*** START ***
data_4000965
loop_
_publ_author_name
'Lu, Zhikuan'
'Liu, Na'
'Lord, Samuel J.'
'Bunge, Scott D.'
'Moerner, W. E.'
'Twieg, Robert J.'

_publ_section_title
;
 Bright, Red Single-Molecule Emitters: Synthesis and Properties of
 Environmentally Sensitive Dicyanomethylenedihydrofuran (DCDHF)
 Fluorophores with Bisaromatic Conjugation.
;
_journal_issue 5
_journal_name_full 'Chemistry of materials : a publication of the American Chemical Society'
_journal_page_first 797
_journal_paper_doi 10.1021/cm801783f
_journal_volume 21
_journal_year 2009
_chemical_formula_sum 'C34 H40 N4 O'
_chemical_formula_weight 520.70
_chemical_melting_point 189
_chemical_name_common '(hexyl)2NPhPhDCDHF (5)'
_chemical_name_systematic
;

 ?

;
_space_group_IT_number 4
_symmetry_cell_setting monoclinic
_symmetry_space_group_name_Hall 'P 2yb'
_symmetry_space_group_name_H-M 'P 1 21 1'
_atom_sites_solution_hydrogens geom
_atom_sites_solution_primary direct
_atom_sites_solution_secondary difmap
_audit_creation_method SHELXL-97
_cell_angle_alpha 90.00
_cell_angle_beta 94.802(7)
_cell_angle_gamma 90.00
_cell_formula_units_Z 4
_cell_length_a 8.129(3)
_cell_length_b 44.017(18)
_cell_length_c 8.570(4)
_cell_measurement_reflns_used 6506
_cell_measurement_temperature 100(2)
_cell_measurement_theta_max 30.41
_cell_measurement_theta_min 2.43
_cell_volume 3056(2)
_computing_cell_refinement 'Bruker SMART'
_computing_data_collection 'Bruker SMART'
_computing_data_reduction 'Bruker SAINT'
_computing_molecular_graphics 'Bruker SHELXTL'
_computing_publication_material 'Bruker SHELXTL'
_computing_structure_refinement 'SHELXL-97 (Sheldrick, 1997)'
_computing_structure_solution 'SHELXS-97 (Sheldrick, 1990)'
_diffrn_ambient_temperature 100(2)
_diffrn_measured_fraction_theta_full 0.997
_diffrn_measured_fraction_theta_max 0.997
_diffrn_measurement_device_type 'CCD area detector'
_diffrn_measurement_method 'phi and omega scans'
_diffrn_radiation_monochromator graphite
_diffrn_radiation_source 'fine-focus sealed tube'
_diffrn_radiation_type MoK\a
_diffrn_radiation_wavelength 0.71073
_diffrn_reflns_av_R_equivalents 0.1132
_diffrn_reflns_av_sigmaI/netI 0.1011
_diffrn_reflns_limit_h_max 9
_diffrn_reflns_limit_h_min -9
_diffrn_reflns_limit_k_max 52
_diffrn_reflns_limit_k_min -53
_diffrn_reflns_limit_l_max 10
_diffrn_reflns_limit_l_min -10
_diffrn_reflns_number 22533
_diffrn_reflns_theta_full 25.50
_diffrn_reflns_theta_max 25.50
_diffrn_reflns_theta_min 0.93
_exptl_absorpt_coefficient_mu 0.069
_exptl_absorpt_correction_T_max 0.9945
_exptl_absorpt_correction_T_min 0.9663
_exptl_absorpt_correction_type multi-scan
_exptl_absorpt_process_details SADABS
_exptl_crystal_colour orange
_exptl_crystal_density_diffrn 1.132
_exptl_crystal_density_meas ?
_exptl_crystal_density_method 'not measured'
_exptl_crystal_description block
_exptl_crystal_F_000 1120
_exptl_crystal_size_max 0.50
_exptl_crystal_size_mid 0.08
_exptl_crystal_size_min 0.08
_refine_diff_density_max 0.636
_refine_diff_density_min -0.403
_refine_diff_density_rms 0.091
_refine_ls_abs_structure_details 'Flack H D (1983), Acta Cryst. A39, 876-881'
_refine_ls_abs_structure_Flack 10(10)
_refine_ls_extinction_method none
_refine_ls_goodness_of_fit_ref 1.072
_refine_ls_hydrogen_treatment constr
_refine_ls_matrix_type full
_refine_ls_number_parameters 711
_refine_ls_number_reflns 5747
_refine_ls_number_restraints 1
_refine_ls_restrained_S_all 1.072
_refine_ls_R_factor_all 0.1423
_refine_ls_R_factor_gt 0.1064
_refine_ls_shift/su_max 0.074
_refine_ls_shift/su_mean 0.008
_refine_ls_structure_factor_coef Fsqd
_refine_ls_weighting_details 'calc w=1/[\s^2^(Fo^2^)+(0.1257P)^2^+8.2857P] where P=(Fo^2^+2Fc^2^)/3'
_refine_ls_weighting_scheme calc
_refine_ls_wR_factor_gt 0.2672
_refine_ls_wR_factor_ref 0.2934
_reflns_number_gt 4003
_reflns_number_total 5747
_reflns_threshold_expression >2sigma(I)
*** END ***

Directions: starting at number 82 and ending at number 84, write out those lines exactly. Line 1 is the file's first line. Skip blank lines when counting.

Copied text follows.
_exptl_absorpt_process_details SADABS
_exptl_crystal_colour orange
_exptl_crystal_density_diffrn 1.132